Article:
Friday Wrap-Up: Chicken, goat soap and bags, oh my!

Green Daily is posting a series on “The Suburban Chicken Farmer.” Does anyone out there have chickens? We are seriously considering it after we rip out our driveway this summer.

While we’re on the site (this is more of a Green Daily wrap-up, I guess!) their May Green Challenge is to not accept any (plastic, but also other) bags. I have been doing this for the better part of a year, and I love it! If you are a regular reader here, I hope you are not accepting bags, but let us know if you are inspired by this challenge to make it a real lifestyle goal! I think it’s one of the easiest ways to reduce your footprint AND the junk that piles up around the house. On the cheap side, if you ever must take a bag, make it be only for big stuff — then you can use the big bag as a trash-can liner afterward instead of using a newly bought bag. But mostly, avoid ’em!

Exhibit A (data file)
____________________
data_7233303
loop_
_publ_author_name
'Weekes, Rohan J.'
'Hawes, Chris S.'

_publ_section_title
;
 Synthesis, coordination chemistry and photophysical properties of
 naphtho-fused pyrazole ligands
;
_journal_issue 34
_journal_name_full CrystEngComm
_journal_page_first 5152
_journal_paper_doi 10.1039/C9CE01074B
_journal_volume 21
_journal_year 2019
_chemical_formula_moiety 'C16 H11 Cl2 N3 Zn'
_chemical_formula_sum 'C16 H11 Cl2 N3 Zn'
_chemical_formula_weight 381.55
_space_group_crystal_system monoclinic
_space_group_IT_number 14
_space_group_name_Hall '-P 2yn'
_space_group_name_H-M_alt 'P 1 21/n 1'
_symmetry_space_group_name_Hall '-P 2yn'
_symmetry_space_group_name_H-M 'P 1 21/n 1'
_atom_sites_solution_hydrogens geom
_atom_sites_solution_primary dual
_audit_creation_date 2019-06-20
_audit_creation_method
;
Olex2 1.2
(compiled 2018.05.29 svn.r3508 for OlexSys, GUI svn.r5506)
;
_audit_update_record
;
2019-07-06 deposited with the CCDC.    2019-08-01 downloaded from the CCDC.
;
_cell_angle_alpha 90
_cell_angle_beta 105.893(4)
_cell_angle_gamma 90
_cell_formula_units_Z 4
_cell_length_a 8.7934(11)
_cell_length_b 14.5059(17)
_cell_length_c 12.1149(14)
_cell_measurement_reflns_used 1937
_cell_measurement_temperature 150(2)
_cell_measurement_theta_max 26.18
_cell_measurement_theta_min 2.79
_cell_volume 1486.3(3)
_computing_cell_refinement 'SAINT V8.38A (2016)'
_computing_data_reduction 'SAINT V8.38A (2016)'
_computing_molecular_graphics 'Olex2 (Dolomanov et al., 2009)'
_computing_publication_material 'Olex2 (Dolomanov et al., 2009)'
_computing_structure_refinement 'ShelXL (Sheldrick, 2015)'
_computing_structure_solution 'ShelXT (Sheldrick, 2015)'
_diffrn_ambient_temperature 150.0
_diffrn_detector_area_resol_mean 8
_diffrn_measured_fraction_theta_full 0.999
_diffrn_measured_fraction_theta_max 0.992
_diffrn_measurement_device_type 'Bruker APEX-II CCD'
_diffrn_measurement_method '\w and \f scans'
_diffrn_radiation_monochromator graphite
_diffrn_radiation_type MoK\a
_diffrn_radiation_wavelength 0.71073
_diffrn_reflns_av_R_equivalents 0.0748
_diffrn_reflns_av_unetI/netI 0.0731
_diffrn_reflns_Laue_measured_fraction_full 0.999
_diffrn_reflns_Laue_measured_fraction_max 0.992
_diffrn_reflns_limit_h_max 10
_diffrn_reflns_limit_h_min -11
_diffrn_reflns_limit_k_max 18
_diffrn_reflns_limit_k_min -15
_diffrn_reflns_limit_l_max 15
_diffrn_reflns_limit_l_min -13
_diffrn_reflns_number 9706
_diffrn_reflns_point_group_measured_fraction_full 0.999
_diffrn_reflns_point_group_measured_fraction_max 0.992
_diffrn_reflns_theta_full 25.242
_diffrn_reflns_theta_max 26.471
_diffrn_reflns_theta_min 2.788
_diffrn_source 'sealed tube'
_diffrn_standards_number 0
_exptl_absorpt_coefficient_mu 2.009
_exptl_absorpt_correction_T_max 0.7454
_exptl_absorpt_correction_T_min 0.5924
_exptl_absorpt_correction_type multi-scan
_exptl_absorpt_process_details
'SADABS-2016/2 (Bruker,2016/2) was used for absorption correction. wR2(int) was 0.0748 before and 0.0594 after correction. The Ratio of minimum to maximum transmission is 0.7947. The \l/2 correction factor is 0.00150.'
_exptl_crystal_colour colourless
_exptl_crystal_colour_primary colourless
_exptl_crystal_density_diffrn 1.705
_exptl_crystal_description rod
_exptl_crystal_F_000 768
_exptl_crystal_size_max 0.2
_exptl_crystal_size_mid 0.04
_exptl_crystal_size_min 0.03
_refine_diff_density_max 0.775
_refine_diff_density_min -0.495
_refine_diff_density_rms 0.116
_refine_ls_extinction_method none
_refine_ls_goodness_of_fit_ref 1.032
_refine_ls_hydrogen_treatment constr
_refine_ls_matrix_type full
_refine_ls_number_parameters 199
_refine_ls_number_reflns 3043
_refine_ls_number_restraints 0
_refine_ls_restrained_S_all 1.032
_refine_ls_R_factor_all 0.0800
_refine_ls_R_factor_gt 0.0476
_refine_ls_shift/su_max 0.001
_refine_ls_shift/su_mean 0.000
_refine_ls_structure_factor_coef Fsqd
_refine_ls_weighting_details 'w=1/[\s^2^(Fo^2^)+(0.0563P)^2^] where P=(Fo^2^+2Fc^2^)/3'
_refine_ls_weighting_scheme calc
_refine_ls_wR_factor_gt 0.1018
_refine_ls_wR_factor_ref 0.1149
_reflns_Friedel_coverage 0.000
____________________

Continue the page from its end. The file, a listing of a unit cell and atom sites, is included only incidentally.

And here is a recipe for goat’s milk soap (also via Green Daily) that looks really easy … once you’ve donned the protective gloves and mask, that is. Has anyone made their own soap? My bar is getting skimpy in the shower and I’m thinking about it …


10 thoughts on “Friday Wrap-Up: Chicken, goat soap and bags, oh my!

  1. L'an says:

    I just heard about a seminar/class offered through the Denver Botanic Gardens about “city chickens”–maybe they’ll offer another one sometime soon so you can get the lowdown from (presumably) the experts?

    And, I’ve never actually made my own bar soap, but it is something I’ve really really wanted to do for a while. A colleague used to make her own in the basement–using lye and all–and I gather it really isn’t that complicated. Maybe we’ll have to coordinate a soap-making event!

  2. cheaplikeme says: